I recently learned (or remembered from high school geology) that a rock that has a different origin than the igneous rock in which
it is embedded is a xenolith. The picture to the right of this text shows what a xenolith looks like. As magma flows, it collects other objects including rocks. When that magma cools becoming a igneous rock, the material it collected becomes embedded in the rock and to the observer is part of the overall igneous rock. It just stands out. The xenolith is different.
When I read the description of a xenolith I began thinking about some statements in Scripture about followers of Christ. There are ways that as Christians we are similar to xenoliths.
- Matthew 5:14, “You are the light of the world. A city set on a hill cannot be hidden.”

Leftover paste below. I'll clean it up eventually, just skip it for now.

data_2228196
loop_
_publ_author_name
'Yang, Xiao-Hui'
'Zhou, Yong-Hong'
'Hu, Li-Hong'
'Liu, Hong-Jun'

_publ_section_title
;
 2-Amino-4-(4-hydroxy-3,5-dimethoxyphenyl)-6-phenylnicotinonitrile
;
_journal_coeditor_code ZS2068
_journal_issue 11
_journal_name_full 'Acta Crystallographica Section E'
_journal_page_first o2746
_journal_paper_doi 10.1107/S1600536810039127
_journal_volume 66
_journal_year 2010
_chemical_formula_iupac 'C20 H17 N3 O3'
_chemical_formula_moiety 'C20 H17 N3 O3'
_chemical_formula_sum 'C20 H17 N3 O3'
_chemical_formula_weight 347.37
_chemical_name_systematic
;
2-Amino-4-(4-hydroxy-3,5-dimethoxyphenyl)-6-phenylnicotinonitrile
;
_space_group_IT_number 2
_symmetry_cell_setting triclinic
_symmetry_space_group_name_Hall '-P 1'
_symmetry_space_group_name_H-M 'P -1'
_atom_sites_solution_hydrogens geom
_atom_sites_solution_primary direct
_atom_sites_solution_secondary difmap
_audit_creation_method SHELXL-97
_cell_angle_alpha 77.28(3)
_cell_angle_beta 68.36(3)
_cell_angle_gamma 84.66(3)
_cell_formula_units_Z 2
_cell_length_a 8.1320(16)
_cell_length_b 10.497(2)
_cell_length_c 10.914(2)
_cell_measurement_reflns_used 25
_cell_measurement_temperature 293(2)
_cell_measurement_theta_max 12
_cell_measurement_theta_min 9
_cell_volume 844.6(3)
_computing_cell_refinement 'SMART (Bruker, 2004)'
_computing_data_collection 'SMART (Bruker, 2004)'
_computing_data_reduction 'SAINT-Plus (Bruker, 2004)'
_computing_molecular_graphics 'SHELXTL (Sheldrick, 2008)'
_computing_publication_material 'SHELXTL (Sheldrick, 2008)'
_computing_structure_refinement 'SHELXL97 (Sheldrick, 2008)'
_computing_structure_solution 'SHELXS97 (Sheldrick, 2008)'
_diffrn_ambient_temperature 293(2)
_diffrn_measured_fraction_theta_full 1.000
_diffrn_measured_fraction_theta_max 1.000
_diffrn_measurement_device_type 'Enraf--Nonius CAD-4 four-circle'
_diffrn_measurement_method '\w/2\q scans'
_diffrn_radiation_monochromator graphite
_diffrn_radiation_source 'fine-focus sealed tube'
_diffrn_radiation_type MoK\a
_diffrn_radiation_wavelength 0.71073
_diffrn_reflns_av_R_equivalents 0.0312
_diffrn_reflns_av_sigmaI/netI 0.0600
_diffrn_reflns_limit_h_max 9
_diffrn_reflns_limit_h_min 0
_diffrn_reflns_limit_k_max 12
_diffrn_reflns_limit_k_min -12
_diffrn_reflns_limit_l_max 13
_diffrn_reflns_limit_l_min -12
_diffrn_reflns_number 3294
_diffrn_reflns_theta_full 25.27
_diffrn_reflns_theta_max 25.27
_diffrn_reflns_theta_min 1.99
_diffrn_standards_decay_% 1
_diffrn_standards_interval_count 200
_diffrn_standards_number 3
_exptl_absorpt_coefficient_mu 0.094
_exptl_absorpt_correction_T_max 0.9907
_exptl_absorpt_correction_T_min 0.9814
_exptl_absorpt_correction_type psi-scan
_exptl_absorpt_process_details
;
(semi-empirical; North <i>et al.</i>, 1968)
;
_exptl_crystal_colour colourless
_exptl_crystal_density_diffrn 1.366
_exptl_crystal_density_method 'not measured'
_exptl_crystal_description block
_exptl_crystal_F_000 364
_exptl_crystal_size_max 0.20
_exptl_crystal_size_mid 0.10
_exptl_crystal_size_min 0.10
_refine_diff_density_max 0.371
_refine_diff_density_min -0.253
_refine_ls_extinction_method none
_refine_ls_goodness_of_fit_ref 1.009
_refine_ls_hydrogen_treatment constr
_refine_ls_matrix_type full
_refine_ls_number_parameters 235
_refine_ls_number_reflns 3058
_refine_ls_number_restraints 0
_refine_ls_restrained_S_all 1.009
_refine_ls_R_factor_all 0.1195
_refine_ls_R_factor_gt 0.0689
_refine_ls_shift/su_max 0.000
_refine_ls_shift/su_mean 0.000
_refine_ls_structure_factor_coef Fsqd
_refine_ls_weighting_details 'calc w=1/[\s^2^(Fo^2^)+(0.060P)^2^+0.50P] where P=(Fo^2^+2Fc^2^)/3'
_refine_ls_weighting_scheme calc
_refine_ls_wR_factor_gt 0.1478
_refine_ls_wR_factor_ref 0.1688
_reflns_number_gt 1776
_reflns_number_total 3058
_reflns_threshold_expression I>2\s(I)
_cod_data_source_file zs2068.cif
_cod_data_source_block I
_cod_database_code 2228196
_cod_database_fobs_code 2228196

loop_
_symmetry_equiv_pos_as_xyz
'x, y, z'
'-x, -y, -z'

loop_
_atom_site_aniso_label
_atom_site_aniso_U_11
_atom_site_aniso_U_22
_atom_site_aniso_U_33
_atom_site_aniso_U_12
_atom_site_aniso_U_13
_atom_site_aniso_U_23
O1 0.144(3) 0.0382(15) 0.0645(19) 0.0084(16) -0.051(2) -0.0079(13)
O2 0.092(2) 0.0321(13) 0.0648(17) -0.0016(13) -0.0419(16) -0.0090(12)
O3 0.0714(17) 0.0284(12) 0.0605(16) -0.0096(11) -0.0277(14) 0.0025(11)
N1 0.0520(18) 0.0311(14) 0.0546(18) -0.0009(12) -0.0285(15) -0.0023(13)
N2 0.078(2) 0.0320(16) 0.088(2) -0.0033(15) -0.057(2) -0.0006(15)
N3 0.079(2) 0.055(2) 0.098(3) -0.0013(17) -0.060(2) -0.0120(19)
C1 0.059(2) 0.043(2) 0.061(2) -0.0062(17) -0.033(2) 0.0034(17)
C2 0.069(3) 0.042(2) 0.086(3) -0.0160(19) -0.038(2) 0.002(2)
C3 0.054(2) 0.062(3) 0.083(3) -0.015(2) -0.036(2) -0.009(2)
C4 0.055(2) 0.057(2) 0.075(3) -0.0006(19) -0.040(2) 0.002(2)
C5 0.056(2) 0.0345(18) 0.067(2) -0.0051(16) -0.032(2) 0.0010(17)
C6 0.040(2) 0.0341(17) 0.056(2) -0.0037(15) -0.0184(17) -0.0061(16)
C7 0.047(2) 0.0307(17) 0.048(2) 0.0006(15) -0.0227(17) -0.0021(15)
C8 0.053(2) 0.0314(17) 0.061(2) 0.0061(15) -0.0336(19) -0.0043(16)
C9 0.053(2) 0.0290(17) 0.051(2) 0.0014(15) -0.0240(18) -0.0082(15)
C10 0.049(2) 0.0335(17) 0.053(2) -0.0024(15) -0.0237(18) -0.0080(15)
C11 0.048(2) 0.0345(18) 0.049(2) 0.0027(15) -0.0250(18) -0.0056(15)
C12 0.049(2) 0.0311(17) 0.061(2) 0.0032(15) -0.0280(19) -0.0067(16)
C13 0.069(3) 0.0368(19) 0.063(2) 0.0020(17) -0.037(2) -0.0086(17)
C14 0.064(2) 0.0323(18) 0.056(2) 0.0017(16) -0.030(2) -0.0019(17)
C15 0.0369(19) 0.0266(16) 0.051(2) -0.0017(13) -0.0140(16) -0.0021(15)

- John 17:14, ” . . . they are not of the world, just as I am not of the world.”
- Philippians 3:20, “But our citizenship is in heaven, and from it we await a Savior, the Lord Jesus Christ,”
- 1 Peter 2:11, “Beloved, I urge you as sojourners and exiles to abstain from the passions of the flesh, which wage war against your soul.”
We are not the same as the world. We are to be different. The world should see that difference and realize that we do not belong.
This comparison becomes more interesting to me when I consider that the beauty of an igneous rock is not the magma that cooled, but the xenoliths that give the igneous rock its attractive characteristics. We as Christians can be a saving influence on the world (salt) giving the world a certain beauty. To do this, we cannot just sit in the pew and sing songs of longing for heaven or of our love for Christ, we must be in the world benevolently working to bring our fellow sinners to Grace found in the blood of Christ.